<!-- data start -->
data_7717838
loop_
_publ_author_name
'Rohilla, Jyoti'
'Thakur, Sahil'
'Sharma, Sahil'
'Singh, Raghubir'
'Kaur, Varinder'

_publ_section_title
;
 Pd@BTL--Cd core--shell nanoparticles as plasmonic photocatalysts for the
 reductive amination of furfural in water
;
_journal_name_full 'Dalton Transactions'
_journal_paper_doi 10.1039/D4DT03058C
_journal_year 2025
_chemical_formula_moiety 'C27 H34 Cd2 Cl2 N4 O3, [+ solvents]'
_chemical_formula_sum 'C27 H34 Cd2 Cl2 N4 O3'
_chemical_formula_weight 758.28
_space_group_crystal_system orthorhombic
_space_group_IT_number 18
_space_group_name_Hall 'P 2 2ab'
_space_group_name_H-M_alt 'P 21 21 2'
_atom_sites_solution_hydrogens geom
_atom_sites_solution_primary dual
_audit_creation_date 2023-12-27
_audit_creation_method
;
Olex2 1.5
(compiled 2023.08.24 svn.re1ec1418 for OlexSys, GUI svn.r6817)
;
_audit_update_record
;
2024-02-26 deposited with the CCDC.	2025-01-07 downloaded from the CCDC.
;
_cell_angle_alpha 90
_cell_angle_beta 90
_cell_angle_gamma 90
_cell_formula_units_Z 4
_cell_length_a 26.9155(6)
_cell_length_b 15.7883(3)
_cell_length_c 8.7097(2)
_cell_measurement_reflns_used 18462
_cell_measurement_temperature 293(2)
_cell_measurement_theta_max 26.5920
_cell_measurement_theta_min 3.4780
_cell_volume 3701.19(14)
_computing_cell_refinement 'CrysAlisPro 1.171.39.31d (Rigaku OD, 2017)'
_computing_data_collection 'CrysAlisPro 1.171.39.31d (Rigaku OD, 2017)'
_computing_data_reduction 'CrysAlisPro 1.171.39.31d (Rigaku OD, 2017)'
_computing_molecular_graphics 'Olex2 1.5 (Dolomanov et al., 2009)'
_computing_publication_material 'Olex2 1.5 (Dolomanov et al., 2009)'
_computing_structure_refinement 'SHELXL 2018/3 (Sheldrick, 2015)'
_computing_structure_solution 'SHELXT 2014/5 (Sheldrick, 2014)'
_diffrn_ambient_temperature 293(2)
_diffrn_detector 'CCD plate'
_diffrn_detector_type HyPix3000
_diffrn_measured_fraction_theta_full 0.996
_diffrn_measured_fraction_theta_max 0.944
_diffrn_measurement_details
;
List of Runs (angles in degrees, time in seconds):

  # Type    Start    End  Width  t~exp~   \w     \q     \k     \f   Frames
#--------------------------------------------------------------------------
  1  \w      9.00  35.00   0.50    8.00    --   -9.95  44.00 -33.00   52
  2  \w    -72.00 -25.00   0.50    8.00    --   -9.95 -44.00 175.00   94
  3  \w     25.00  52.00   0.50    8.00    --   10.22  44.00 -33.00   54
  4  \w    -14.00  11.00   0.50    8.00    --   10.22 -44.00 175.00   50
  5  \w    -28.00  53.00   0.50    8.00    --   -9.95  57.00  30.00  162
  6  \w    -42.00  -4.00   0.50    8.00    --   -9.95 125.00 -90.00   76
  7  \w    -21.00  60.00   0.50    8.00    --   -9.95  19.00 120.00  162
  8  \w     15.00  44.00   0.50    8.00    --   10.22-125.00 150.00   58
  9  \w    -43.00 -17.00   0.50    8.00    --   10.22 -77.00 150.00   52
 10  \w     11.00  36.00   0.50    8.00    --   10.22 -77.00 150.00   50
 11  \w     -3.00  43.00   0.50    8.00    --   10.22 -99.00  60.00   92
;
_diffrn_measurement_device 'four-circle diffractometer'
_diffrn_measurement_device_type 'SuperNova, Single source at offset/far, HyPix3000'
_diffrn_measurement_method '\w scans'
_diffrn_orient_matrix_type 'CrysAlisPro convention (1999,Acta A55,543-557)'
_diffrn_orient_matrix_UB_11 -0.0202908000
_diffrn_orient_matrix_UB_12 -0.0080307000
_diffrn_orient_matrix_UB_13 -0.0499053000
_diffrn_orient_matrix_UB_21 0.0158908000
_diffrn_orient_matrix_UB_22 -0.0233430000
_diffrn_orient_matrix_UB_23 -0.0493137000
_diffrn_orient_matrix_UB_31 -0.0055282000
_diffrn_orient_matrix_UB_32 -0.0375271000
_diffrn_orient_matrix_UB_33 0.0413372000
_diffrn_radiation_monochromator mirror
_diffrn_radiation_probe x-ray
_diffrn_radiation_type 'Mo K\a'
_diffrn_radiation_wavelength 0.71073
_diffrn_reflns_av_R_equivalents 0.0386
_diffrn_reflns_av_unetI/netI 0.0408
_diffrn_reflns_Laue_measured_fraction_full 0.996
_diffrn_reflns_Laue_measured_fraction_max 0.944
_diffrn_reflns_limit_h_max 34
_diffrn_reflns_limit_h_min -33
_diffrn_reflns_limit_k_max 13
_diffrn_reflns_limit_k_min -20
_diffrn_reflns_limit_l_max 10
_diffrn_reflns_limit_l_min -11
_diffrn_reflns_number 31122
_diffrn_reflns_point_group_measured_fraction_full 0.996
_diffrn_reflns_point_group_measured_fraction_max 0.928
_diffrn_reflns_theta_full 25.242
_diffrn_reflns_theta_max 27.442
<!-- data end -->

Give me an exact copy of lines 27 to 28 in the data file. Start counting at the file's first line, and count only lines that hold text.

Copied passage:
_audit_creation_method
;